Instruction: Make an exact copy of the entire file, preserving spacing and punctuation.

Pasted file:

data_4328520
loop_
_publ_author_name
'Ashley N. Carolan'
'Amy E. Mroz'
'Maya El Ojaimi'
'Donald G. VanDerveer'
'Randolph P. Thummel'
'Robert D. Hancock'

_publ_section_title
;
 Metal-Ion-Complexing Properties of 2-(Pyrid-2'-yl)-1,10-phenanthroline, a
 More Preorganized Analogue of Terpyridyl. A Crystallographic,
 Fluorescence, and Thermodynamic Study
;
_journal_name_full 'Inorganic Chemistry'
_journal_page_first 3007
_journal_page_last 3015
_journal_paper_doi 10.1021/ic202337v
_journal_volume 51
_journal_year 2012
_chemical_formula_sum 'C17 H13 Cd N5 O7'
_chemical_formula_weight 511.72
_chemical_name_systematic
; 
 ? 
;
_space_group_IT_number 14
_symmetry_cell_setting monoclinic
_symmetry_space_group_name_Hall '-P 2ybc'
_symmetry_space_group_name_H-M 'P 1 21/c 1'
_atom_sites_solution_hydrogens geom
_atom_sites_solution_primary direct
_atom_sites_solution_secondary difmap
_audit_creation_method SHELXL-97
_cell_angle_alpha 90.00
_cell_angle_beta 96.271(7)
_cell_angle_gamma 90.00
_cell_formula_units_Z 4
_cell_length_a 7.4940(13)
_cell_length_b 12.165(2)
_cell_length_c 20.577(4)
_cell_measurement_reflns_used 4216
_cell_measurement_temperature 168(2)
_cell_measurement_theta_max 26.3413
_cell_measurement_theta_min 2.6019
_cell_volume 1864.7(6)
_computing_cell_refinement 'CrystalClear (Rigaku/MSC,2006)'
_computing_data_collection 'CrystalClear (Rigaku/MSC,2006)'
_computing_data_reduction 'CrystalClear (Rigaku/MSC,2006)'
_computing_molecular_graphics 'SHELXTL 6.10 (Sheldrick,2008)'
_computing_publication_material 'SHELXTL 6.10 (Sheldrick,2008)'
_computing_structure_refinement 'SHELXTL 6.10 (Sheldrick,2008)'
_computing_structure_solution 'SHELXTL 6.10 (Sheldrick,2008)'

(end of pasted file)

data_4328520
loop_
_publ_author_name
'Ashley N. Carolan'
'Amy E. Mroz'
'Maya El Ojaimi'
'Donald G. VanDerveer'
'Randolph P. Thummel'
'Robert D. Hancock'

_publ_section_title
;
 Metal-Ion-Complexing Properties of 2-(Pyrid-2'-yl)-1,10-phenanthroline, a
 More Preorganized Analogue of Terpyridyl. A Crystallographic,
 Fluorescence, and Thermodynamic Study
;
_journal_name_full 'Inorganic Chemistry'
_journal_page_first 3007
_journal_page_last 3015
_journal_paper_doi 10.1021/ic202337v
_journal_volume 51
_journal_year 2012
_chemical_formula_sum 'C17 H13 Cd N5 O7'
_chemical_formula_weight 511.72
_chemical_name_systematic
; 
 ? 
;
_space_group_IT_number 14
_symmetry_cell_setting monoclinic
_symmetry_space_group_name_Hall '-P 2ybc'
_symmetry_space_group_name_H-M 'P 1 21/c 1'
_atom_sites_solution_hydrogens geom
_atom_sites_solution_primary direct
_atom_sites_solution_secondary difmap
_audit_creation_method SHELXL-97
_cell_angle_alpha 90.00
_cell_angle_beta 96.271(7)
_cell_angle_gamma 90.00
_cell_formula_units_Z 4
_cell_length_a 7.4940(13)
_cell_length_b 12.165(2)
_cell_length_c 20.577(4)
_cell_measurement_reflns_used 4216
_cell_measurement_temperature 168(2)
_cell_measurement_theta_max 26.3413
_cell_measurement_theta_min 2.6019
_cell_volume 1864.7(6)
_computing_cell_refinement 'CrystalClear (Rigaku/MSC,2006)'
_computing_data_collection 'CrystalClear (Rigaku/MSC,2006)'
_computing_data_reduction 'CrystalClear (Rigaku/MSC,2006)'
_computing_molecular_graphics 'SHELXTL 6.10 (Sheldrick,2008)'
_computing_publication_material 'SHELXTL 6.10 (Sheldrick,2008)'
_computing_structure_refinement 'SHELXTL 6.10 (Sheldrick,2008)'
_computing_structure_solution 'SHELXTL 6.10 (Sheldrick,2008)'